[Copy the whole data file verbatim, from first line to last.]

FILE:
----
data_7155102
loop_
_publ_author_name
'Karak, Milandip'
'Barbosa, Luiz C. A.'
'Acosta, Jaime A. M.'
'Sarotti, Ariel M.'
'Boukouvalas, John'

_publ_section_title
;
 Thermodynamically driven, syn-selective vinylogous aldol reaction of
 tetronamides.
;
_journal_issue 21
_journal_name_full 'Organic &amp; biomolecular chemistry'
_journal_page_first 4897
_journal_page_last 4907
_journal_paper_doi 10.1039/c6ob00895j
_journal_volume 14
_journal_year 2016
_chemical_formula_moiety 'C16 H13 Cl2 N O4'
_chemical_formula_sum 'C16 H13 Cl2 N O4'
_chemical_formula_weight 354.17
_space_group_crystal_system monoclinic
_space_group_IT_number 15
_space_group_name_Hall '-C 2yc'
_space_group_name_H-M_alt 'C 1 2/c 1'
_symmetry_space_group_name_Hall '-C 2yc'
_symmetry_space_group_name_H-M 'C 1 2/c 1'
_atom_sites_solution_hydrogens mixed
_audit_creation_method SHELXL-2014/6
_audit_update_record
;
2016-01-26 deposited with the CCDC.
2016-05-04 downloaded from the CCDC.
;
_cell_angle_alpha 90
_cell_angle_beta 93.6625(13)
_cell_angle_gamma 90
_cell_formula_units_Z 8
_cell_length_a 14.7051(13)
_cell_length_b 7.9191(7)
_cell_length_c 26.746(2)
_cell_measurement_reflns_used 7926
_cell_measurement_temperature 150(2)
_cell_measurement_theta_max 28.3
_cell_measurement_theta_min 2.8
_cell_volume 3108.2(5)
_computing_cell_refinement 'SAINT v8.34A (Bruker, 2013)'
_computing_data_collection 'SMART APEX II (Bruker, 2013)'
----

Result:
data_7155102
loop_
_publ_author_name
'Karak, Milandip'
'Barbosa, Luiz C. A.'
'Acosta, Jaime A. M.'
'Sarotti, Ariel M.'
'Boukouvalas, John'

_publ_section_title
;
 Thermodynamically driven, syn-selective vinylogous aldol reaction of
 tetronamides.
;
_journal_issue 21
_journal_name_full 'Organic &amp; biomolecular chemistry'
_journal_page_first 4897
_journal_page_last 4907
_journal_paper_doi 10.1039/c6ob00895j
_journal_volume 14
_journal_year 2016
_chemical_formula_moiety 'C16 H13 Cl2 N O4'
_chemical_formula_sum 'C16 H13 Cl2 N O4'
_chemical_formula_weight 354.17
_space_group_crystal_system monoclinic
_space_group_IT_number 15
_space_group_name_Hall '-C 2yc'
_space_group_name_H-M_alt 'C 1 2/c 1'
_symmetry_space_group_name_Hall '-C 2yc'
_symmetry_space_group_name_H-M 'C 1 2/c 1'
_atom_sites_solution_hydrogens mixed
_audit_creation_method SHELXL-2014/6
_audit_update_record
;
2016-01-26 deposited with the CCDC.
2016-05-04 downloaded from the CCDC.
;
_cell_angle_alpha 90
_cell_angle_beta 93.6625(13)
_cell_angle_gamma 90
_cell_formula_units_Z 8
_cell_length_a 14.7051(13)
_cell_length_b 7.9191(7)
_cell_length_c 26.746(2)
_cell_measurement_reflns_used 7926
_cell_measurement_temperature 150(2)
_cell_measurement_theta_max 28.3
_cell_measurement_theta_min 2.8
_cell_volume 3108.2(5)
_computing_cell_refinement 'SAINT v8.34A (Bruker, 2013)'
_computing_data_collection 'SMART APEX II (Bruker, 2013)'